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I want to invent a new mime-type and associate it to a custom application in the browser to enable users to launch my app from a web page. The users of my secure web site are in a closed-environment, meaning this is not a general-purpose, mainstream application - I can configure their browser ahead of time. does something very similar to enable launching virtualized applications using their mini-kernel plugin.

One of the answers to this question alluded to this method, without details for how to accomplish it.

How do I achieve this in a cross-platform manner on Chrome and IE 8/9? Is there a way to do the mime-type association through browser extensions, either native or through crossrider? How does an app like Adobe Reader or Apple Quicktime achieve this? I want to avoid touching the registry if possible.

What are the risks associated with this method? My site is an intranet web application secured with a certificate and trusted by my users. Any reason I should not go down this path?

EDIT: Apparently this can be achieved in Firefox by manipulating the mimeTypes.rdf file.

EDIT: It looks like JDIC is a Java-based mechanism that could be used for the same thing. Is there a similar non-Java construct? Maybe in Javascript?

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I don't know much about this, but I've seen some apps use a custom url scheme, like callto: for skype That may be a simpler option? – grapefrukt Jun 7 '11 at 15:31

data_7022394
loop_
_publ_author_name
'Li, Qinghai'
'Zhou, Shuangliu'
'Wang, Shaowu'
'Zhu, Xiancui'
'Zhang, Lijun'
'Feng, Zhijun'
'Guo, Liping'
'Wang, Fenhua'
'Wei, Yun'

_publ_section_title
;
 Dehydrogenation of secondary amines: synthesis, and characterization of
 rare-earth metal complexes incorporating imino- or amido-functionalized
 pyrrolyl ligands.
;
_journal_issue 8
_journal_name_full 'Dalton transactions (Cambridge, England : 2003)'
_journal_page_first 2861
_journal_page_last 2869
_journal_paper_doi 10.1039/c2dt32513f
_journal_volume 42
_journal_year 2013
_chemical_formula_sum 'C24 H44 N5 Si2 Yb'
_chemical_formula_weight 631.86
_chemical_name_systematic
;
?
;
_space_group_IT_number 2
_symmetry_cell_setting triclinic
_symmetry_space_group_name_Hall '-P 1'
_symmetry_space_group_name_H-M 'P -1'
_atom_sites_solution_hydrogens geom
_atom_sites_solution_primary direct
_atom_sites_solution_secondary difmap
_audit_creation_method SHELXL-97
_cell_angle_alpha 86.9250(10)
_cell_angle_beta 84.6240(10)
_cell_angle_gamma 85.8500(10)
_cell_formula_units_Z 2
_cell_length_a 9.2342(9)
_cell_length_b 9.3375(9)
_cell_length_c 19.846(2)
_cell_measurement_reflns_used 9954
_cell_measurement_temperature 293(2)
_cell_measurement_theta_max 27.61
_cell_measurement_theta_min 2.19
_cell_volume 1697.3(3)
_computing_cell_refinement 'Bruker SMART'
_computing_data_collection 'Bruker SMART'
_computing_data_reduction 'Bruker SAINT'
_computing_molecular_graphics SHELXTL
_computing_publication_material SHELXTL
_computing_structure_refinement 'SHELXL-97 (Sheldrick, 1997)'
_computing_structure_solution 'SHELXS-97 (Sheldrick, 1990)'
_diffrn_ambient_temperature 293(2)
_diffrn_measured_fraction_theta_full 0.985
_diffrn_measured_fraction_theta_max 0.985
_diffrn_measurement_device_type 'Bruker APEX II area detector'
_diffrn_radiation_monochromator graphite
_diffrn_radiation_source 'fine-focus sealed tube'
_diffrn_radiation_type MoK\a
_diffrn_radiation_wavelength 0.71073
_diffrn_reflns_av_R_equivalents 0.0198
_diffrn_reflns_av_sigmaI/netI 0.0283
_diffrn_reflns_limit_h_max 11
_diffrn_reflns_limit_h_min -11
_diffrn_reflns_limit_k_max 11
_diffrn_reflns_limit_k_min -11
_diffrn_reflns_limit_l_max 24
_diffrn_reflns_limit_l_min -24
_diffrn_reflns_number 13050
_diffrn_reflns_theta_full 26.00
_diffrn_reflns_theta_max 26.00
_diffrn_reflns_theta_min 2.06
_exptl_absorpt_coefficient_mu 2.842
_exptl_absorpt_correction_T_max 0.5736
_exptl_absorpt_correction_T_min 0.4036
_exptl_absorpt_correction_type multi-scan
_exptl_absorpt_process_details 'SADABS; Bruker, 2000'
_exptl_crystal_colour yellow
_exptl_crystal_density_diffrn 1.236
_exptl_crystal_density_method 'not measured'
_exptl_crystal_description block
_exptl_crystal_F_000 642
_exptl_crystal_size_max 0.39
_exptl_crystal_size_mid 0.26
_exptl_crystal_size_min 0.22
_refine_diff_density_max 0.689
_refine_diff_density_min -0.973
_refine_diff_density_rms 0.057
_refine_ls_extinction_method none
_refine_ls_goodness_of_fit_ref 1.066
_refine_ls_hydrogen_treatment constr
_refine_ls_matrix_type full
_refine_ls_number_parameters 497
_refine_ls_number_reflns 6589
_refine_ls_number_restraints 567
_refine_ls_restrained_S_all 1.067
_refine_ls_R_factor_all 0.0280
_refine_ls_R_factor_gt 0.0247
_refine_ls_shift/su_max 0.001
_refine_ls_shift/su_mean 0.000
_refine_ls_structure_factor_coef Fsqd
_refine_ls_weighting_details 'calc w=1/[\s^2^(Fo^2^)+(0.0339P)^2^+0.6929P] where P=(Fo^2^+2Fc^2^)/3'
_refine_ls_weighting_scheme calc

Yeah, based on the question I linked it sounds like that is a custom protocol, requiring an associated app to be running when that url is followed. I was hoping to avoid that, instead let the browser / extension recognize a MIME-type and fire up the app. I'm trying to minimize client-side installation and resource usage if possible. Good suggestion, though! – retrodrone Jun 7 '11 at 15:39
Information about registering protocols can be found here. This may be the route I go, but I'd really like to know how to do it with a custom mime-type. – retrodrone Jun 7 '11 at 16:18
up vote 11 down vote accepted

It looks like it can be done via a registry change on windows.


    @="Atom Syndication Program"



    @="\"C:\\AtomHandler\\handle.exe\" %1"

[HKEY_CLASSES_ROOT\MIME\Database\Content Type\application/atom+xml]

Further reading on Windows...

And here's how to do so on Linux.

Use xdg-utils from Portland

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